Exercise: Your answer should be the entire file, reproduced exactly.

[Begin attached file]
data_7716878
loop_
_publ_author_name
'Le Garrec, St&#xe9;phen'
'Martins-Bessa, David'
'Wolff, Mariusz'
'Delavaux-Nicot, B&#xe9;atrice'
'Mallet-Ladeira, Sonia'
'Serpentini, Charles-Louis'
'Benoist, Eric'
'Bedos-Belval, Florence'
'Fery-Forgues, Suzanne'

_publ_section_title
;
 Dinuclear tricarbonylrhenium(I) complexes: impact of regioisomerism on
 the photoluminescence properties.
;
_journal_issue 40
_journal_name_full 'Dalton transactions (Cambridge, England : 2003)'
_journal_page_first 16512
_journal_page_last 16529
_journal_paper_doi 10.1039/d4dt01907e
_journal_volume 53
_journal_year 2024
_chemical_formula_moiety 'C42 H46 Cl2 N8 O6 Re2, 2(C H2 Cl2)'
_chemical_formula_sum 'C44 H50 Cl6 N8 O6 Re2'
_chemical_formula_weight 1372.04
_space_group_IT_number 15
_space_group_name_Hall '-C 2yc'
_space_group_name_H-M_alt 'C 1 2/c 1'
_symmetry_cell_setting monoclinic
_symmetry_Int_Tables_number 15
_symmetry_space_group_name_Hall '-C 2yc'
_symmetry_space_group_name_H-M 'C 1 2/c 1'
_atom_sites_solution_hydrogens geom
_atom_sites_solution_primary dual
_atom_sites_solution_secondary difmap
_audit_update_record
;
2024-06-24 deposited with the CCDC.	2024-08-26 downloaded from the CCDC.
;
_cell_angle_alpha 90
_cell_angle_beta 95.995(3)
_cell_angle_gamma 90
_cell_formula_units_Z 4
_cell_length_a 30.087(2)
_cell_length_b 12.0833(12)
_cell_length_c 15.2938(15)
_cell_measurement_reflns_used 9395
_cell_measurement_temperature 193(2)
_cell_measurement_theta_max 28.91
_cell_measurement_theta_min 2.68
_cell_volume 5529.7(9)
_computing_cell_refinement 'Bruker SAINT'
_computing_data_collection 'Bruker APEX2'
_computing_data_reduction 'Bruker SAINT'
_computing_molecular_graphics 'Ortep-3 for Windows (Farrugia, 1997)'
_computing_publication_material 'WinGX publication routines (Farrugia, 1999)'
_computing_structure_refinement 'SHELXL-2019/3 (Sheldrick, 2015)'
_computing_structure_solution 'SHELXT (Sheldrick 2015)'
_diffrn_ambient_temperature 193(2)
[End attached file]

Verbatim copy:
data_7716878
loop_
_publ_author_name
'Le Garrec, St&#xe9;phen'
'Martins-Bessa, David'
'Wolff, Mariusz'
'Delavaux-Nicot, B&#xe9;atrice'
'Mallet-Ladeira, Sonia'
'Serpentini, Charles-Louis'
'Benoist, Eric'
'Bedos-Belval, Florence'
'Fery-Forgues, Suzanne'

_publ_section_title
;
 Dinuclear tricarbonylrhenium(I) complexes: impact of regioisomerism on
 the photoluminescence properties.
;
_journal_issue 40
_journal_name_full 'Dalton transactions (Cambridge, England : 2003)'
_journal_page_first 16512
_journal_page_last 16529
_journal_paper_doi 10.1039/d4dt01907e
_journal_volume 53
_journal_year 2024
_chemical_formula_moiety 'C42 H46 Cl2 N8 O6 Re2, 2(C H2 Cl2)'
_chemical_formula_sum 'C44 H50 Cl6 N8 O6 Re2'
_chemical_formula_weight 1372.04
_space_group_IT_number 15
_space_group_name_Hall '-C 2yc'
_space_group_name_H-M_alt 'C 1 2/c 1'
_symmetry_cell_setting monoclinic
_symmetry_Int_Tables_number 15
_symmetry_space_group_name_Hall '-C 2yc'
_symmetry_space_group_name_H-M 'C 1 2/c 1'
_atom_sites_solution_hydrogens geom
_atom_sites_solution_primary dual
_atom_sites_solution_secondary difmap
_audit_update_record
;
2024-06-24 deposited with the CCDC.	2024-08-26 downloaded from the CCDC.
;
_cell_angle_alpha 90
_cell_angle_beta 95.995(3)
_cell_angle_gamma 90
_cell_formula_units_Z 4
_cell_length_a 30.087(2)
_cell_length_b 12.0833(12)
_cell_length_c 15.2938(15)
_cell_measurement_reflns_used 9395
_cell_measurement_temperature 193(2)
_cell_measurement_theta_max 28.91
_cell_measurement_theta_min 2.68
_cell_volume 5529.7(9)
_computing_cell_refinement 'Bruker SAINT'
_computing_data_collection 'Bruker APEX2'
_computing_data_reduction 'Bruker SAINT'
_computing_molecular_graphics 'Ortep-3 for Windows (Farrugia, 1997)'
_computing_publication_material 'WinGX publication routines (Farrugia, 1999)'
_computing_structure_refinement 'SHELXL-2019/3 (Sheldrick, 2015)'
_computing_structure_solution 'SHELXT (Sheldrick 2015)'
_diffrn_ambient_temperature 193(2)